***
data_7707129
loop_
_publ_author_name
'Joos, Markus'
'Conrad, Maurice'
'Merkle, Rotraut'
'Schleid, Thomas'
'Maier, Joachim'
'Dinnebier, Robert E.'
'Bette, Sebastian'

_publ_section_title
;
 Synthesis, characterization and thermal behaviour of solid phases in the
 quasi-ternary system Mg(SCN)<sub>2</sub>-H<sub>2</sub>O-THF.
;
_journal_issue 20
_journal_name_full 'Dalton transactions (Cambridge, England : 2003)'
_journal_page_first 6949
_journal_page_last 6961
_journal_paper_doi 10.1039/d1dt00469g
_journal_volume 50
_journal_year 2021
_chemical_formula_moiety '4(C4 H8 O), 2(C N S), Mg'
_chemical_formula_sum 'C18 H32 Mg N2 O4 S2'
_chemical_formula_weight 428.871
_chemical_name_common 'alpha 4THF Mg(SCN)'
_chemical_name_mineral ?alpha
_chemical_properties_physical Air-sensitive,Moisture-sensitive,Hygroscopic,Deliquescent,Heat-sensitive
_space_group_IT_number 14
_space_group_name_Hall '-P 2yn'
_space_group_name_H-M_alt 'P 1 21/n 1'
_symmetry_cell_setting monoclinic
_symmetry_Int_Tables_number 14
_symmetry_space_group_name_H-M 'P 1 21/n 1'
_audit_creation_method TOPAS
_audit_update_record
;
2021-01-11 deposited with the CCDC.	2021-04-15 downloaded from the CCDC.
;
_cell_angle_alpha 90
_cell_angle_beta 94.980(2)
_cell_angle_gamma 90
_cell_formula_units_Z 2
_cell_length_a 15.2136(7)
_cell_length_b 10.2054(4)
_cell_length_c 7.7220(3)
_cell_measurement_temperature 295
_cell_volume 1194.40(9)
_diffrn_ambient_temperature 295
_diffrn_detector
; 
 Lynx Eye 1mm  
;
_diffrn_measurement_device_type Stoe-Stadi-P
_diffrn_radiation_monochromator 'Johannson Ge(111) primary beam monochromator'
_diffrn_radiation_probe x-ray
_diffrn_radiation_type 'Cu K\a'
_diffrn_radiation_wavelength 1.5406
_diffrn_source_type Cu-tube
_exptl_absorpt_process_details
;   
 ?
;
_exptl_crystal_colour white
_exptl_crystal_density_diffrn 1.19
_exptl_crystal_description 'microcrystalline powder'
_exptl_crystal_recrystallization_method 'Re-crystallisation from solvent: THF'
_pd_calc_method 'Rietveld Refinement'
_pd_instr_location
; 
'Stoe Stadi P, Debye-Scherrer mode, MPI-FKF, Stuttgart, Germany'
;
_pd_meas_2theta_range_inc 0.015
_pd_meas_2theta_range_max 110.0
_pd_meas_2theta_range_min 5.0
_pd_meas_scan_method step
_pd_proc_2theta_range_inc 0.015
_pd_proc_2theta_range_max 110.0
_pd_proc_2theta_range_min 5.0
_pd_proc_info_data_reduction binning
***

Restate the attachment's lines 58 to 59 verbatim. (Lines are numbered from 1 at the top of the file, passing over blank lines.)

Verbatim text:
_diffrn_radiation_wavelength 1.5406
_diffrn_source_type Cu-tube